Right brand, operator maximize long-term success

Identifying the right brand and/or operator for a hotel is among the most impactful decisions a developer or hotel owner will make in the life of any lodging asset. Think about it: The terms of the hotel management agreement will impact your fundamental rights as the owner of the real estate for the years to come, it will impact the cash flow to the investors over the life of the asset, it will impact the exit price and it will impact the required investments an owner is required to make over the years. 

It starts with understanding the market dynamics, project vision and demand potential. Not all brands fit a market or an asset. I tell our clients, if they believe that 10+ hotel brands can fit their hotel and subject market, then there isn’t an in-depth understanding of the competitive landscape and the right positioning for the hotel that will lead to the success of their investment. Equally important is to consider the owner’s objectives for the asset and strategic long-term investor’s objectives, including topics such as:

  • Expected duration of ownership
  • Risk mitigation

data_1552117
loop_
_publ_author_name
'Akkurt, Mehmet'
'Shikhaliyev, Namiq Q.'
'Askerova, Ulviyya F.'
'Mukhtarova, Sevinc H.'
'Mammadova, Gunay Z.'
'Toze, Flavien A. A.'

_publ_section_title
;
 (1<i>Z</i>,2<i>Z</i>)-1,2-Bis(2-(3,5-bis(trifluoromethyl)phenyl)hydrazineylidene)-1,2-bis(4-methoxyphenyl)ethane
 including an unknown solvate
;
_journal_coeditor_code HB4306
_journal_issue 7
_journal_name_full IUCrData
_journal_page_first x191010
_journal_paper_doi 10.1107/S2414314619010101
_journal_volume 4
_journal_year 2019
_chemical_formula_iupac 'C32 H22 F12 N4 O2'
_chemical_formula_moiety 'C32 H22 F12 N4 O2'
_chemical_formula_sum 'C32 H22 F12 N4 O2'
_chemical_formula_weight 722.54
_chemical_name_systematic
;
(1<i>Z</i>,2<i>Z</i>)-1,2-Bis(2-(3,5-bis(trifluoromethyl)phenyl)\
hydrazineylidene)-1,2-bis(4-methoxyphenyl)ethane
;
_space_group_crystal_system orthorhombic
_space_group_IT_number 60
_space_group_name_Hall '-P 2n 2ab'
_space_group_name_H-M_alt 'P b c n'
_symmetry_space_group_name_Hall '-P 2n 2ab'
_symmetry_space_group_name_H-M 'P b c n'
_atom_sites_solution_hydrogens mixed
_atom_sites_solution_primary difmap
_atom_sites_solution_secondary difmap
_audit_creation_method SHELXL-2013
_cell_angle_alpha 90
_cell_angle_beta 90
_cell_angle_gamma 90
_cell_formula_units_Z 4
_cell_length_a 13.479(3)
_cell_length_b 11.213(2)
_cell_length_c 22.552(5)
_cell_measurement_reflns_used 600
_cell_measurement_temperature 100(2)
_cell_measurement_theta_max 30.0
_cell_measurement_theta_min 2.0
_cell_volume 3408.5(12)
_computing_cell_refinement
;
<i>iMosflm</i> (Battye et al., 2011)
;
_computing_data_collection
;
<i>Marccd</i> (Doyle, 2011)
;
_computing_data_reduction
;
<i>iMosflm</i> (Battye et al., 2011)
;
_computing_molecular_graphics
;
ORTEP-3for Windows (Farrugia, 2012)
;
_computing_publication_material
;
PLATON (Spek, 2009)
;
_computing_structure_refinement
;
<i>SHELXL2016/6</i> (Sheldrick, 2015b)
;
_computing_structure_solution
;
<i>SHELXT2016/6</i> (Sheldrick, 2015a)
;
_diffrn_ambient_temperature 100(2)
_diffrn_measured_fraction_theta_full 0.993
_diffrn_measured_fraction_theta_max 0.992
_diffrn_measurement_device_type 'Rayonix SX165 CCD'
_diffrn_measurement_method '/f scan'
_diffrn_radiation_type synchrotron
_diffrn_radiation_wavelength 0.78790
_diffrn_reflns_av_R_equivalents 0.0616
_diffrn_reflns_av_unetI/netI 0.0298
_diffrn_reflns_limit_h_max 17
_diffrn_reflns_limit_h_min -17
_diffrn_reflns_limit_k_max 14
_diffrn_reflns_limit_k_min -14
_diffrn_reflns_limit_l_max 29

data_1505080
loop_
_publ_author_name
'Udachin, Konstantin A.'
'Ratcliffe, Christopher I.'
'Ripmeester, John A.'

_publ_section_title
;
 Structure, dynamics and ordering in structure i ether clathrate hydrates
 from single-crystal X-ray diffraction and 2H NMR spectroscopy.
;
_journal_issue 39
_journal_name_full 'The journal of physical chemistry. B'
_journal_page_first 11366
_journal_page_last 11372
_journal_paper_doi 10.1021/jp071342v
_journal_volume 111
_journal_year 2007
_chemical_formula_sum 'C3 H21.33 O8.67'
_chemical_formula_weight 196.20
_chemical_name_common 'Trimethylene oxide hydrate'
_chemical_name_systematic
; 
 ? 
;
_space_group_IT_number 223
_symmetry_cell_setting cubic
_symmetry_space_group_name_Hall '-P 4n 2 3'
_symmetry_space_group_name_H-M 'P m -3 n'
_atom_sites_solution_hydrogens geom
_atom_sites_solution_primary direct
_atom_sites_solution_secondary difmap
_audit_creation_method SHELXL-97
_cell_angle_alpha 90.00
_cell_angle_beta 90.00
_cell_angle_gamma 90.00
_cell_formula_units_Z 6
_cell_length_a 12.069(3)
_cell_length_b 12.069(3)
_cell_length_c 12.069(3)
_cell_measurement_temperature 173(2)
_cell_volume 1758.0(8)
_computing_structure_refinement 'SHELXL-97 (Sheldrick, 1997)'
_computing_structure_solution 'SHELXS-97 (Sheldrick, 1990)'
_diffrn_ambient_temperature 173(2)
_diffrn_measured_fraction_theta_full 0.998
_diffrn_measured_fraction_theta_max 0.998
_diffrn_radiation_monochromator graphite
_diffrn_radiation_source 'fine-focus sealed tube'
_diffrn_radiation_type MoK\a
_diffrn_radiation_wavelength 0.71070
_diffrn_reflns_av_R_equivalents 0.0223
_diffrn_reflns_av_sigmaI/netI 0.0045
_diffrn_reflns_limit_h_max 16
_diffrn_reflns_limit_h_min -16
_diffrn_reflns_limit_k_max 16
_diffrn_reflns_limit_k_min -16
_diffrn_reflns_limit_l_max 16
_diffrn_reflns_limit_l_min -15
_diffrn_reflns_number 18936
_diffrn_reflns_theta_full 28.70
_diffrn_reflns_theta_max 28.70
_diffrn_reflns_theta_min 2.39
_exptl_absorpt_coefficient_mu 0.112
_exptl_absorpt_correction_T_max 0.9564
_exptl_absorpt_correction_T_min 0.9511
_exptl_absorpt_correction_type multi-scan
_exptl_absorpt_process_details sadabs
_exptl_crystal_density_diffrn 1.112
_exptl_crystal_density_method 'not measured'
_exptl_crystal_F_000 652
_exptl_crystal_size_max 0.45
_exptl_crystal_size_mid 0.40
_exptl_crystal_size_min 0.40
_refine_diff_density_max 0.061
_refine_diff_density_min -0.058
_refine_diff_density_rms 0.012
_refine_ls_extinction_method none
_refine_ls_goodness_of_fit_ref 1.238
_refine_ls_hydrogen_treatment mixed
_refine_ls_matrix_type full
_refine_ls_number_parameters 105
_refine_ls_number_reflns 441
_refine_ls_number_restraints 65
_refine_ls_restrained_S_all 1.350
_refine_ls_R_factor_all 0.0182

• Current versus capital appreciation
  • Minimum returns
  • Operator’s key money
  • Alignment of interests
  • Corporate resources, corporate reimbursable expenses and support for the asset
  • Fee structure, incentive fees and other financial considerations
  • Termination penalties
  • Ownership approvals and other rights
  • Non-compete 
  • Flexibility of exit

One of the biggest mistakes an owner can make is falling in love with a brand or operator. Regardless of how much you believe you have found the right brand or operator, you will lose the leverage to negotiate if you don’t consider alternative partnerships. Engaging an experienced hotel advisor to run the process is also an alternative. The right advisor will bring perspective to the deal (based on their experience from previous processes) to give a competitive benefit to the negotiations and represent the owners’ rights and objectives. Either way, an owner/developer or investor must run a competitive selection process and request proposals from multiple candidates to create a controlled sense of urgency and competition throughout the process. 

Any savvy investor will request a minimum of two to three letters of interest from potential brands or operators and compare the offers received—both quantitative and qualitative metrics should be measured and ranked in a scorecard matrix to allow for an objective decision-making process.

A brand and operator may encumber an asset over 10, 15, 30 or 40 years—choosing the wrong brand or soft negotiating a deal will negatively impact your return on investment for the life of the asset and hinder an owner’s ability to maximize exit proceeds. 

Andrea Grigg is head of global hotel asset management at JLL.